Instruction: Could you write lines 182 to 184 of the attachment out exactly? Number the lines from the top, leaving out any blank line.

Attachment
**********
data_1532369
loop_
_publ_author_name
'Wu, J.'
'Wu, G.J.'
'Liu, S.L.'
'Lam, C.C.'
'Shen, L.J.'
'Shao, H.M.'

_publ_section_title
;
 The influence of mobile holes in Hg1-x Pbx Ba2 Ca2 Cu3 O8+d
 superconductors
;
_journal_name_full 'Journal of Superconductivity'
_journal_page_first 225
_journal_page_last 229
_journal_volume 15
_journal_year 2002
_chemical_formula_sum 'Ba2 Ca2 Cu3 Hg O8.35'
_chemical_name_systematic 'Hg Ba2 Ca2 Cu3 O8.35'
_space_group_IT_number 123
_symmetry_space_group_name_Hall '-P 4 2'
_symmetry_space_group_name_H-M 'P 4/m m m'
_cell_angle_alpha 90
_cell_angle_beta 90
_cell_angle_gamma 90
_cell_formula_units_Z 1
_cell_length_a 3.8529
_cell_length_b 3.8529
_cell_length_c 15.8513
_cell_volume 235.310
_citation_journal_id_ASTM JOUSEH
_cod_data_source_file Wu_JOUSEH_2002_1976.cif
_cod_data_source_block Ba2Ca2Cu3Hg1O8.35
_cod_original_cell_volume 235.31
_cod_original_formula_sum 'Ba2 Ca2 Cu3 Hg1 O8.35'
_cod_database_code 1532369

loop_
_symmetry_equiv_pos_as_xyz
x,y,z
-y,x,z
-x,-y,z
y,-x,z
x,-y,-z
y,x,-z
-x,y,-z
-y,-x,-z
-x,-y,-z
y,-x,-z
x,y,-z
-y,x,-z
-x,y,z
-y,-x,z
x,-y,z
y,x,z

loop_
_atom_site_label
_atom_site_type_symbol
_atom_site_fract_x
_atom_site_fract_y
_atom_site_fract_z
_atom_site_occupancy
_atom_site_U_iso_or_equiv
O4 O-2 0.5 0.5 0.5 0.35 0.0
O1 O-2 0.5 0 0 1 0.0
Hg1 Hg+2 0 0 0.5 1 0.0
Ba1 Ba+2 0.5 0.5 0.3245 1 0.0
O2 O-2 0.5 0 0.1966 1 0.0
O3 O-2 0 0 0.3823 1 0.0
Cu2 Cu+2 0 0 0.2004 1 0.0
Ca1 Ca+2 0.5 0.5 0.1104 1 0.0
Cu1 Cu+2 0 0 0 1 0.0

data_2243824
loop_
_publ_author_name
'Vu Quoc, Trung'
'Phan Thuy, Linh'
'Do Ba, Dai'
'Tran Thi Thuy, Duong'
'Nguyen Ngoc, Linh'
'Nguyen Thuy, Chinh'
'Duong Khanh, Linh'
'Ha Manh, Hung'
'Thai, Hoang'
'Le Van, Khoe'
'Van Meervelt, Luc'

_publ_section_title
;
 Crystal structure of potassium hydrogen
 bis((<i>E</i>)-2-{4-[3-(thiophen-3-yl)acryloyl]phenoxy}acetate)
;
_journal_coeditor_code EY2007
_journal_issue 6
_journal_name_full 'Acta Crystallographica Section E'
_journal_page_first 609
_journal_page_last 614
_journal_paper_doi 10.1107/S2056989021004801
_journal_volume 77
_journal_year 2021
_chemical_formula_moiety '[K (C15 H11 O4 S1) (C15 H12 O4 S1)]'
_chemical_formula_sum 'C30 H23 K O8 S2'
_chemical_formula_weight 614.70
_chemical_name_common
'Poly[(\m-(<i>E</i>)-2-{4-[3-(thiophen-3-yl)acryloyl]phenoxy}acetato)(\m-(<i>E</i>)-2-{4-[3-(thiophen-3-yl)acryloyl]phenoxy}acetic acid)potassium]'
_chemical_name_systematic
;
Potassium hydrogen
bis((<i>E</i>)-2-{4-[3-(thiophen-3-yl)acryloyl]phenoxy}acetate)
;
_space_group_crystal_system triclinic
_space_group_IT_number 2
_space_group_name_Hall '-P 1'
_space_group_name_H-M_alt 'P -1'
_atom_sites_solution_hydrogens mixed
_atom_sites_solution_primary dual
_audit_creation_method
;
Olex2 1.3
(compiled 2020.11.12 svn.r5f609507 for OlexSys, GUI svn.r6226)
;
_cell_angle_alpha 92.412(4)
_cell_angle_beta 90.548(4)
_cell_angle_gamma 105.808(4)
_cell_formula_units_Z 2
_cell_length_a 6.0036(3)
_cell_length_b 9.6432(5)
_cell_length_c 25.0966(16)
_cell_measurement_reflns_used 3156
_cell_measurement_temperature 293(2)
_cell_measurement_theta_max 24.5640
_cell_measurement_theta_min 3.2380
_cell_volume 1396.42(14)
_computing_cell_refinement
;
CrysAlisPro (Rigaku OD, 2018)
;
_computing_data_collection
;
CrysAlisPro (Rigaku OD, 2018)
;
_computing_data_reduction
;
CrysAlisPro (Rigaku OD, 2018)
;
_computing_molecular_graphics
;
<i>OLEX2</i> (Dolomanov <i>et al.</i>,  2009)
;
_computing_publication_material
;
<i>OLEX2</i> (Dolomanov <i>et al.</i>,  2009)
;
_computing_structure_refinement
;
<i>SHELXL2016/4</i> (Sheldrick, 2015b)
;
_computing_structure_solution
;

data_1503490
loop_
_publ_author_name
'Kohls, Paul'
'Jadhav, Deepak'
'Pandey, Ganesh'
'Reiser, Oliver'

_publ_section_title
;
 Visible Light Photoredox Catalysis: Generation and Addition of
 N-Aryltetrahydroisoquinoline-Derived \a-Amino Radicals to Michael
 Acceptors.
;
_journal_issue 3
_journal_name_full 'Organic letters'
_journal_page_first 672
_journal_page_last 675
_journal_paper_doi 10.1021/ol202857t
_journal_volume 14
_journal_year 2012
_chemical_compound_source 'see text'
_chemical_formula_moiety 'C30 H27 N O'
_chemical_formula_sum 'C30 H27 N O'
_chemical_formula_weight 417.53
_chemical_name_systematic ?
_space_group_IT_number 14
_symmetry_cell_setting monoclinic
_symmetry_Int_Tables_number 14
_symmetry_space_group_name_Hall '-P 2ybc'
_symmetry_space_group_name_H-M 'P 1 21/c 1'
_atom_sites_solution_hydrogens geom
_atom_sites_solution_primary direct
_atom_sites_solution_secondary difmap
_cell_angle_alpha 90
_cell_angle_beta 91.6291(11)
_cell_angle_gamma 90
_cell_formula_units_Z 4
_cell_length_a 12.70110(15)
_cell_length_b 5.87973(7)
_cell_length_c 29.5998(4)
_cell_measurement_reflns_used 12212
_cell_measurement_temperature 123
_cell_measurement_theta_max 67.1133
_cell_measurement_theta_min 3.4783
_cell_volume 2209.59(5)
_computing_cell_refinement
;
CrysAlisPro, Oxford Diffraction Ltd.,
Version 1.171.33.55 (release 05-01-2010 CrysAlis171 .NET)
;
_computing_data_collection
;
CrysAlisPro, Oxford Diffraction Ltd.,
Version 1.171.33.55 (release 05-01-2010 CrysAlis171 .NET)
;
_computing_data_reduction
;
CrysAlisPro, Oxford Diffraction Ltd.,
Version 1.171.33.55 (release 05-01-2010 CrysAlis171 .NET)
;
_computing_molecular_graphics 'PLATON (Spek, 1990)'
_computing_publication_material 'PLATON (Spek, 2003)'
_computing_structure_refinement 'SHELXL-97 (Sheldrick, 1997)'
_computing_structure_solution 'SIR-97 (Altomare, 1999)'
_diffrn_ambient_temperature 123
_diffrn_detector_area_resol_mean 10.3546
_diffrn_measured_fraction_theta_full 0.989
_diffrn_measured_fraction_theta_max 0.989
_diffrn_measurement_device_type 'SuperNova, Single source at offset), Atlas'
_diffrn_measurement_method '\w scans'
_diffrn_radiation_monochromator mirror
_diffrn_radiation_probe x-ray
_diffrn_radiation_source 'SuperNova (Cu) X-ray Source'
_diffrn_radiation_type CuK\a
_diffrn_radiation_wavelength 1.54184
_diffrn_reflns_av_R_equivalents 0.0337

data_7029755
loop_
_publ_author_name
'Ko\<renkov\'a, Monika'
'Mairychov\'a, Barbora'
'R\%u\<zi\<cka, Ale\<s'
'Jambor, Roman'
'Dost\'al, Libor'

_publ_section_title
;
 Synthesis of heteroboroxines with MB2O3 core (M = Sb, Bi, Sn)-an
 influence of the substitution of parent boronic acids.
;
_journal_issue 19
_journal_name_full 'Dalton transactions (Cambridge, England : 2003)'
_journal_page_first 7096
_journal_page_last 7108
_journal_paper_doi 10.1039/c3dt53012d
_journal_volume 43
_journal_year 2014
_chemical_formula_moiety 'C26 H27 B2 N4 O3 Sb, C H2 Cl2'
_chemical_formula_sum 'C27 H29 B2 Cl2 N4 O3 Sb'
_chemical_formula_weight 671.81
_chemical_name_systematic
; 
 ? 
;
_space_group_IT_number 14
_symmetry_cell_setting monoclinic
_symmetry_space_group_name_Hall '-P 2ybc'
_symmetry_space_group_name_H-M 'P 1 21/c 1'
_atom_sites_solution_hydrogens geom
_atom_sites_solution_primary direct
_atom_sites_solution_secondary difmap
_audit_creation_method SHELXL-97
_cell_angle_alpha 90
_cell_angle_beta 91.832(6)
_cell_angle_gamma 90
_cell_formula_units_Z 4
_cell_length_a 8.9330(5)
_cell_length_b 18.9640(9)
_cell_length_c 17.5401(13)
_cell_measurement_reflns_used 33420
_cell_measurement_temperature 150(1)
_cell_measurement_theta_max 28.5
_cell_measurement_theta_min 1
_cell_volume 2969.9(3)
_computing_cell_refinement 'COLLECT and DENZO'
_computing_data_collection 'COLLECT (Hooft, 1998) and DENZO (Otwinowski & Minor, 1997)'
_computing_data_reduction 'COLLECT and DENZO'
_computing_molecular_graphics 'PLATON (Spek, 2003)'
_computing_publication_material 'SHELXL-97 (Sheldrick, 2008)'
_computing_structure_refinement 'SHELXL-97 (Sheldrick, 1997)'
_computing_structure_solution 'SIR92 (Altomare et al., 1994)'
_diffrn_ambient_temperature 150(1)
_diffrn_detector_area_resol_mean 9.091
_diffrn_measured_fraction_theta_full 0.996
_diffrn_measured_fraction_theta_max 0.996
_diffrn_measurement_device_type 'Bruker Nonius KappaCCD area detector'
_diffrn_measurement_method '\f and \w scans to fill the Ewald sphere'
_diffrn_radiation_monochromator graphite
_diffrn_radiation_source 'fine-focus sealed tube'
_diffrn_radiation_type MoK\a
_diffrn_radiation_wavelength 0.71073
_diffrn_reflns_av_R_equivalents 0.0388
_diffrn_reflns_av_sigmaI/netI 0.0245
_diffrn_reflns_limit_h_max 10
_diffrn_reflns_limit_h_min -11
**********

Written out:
_chemical_formula_sum 'C30 H27 N O'
_chemical_formula_weight 417.53
_chemical_name_systematic ?